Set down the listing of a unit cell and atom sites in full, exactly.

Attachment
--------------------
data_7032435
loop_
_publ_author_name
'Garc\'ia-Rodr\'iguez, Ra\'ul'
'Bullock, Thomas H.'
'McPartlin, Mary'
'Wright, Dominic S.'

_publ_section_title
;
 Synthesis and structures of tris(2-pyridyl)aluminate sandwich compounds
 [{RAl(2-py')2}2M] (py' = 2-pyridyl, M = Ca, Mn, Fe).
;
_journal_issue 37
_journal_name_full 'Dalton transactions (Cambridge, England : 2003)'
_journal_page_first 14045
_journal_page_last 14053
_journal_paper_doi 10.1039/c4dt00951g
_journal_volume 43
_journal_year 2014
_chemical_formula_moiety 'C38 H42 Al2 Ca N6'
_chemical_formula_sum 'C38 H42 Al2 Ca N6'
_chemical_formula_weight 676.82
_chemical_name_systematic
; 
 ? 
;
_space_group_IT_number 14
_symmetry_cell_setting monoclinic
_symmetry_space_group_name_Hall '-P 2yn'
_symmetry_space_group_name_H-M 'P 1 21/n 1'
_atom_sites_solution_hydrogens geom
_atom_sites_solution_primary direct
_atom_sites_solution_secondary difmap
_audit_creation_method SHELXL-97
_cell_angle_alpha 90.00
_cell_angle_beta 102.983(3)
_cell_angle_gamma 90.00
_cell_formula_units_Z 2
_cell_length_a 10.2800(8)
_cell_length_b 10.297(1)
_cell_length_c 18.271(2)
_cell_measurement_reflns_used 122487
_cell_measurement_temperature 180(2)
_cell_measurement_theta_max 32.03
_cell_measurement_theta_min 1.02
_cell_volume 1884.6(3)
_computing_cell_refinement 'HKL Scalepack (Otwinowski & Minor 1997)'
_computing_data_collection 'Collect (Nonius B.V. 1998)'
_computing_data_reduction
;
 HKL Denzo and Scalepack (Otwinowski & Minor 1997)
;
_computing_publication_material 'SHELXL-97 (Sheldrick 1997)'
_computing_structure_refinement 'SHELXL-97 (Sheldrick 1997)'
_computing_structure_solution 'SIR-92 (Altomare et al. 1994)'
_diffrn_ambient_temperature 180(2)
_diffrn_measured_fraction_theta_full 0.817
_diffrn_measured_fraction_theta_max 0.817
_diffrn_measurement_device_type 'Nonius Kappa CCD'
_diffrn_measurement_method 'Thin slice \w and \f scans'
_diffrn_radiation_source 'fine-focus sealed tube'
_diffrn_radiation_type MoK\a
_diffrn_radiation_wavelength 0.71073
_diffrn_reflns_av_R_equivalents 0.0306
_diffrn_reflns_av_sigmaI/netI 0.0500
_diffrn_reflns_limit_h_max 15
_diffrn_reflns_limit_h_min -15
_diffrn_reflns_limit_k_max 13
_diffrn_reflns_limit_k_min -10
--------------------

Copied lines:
data_7032435
loop_
_publ_author_name
'Garc\'ia-Rodr\'iguez, Ra\'ul'
'Bullock, Thomas H.'
'McPartlin, Mary'
'Wright, Dominic S.'

_publ_section_title
;
 Synthesis and structures of tris(2-pyridyl)aluminate sandwich compounds
 [{RAl(2-py')2}2M] (py' = 2-pyridyl, M = Ca, Mn, Fe).
;
_journal_issue 37
_journal_name_full 'Dalton transactions (Cambridge, England : 2003)'
_journal_page_first 14045
_journal_page_last 14053
_journal_paper_doi 10.1039/c4dt00951g
_journal_volume 43
_journal_year 2014
_chemical_formula_moiety 'C38 H42 Al2 Ca N6'
_chemical_formula_sum 'C38 H42 Al2 Ca N6'
_chemical_formula_weight 676.82
_chemical_name_systematic
; 
 ? 
;
_space_group_IT_number 14
_symmetry_cell_setting monoclinic
_symmetry_space_group_name_Hall '-P 2yn'
_symmetry_space_group_name_H-M 'P 1 21/n 1'
_atom_sites_solution_hydrogens geom
_atom_sites_solution_primary direct
_atom_sites_solution_secondary difmap
_audit_creation_method SHELXL-97
_cell_angle_alpha 90.00
_cell_angle_beta 102.983(3)
_cell_angle_gamma 90.00
_cell_formula_units_Z 2
_cell_length_a 10.2800(8)
_cell_length_b 10.297(1)
_cell_length_c 18.271(2)
_cell_measurement_reflns_used 122487
_cell_measurement_temperature 180(2)
_cell_measurement_theta_max 32.03
_cell_measurement_theta_min 1.02
_cell_volume 1884.6(3)
_computing_cell_refinement 'HKL Scalepack (Otwinowski & Minor 1997)'
_computing_data_collection 'Collect (Nonius B.V. 1998)'
_computing_data_reduction
;
 HKL Denzo and Scalepack (Otwinowski & Minor 1997)
;
_computing_publication_material 'SHELXL-97 (Sheldrick 1997)'
_computing_structure_refinement 'SHELXL-97 (Sheldrick 1997)'
_computing_structure_solution 'SIR-92 (Altomare et al. 1994)'
_diffrn_ambient_temperature 180(2)
_diffrn_measured_fraction_theta_full 0.817
_diffrn_measured_fraction_theta_max 0.817
_diffrn_measurement_device_type 'Nonius Kappa CCD'
_diffrn_measurement_method 'Thin slice \w and \f scans'
_diffrn_radiation_source 'fine-focus sealed tube'
_diffrn_radiation_type MoK\a
_diffrn_radiation_wavelength 0.71073
_diffrn_reflns_av_R_equivalents 0.0306
_diffrn_reflns_av_sigmaI/netI 0.0500
_diffrn_reflns_limit_h_max 15
_diffrn_reflns_limit_h_min -15
_diffrn_reflns_limit_k_max 13
_diffrn_reflns_limit_k_min -10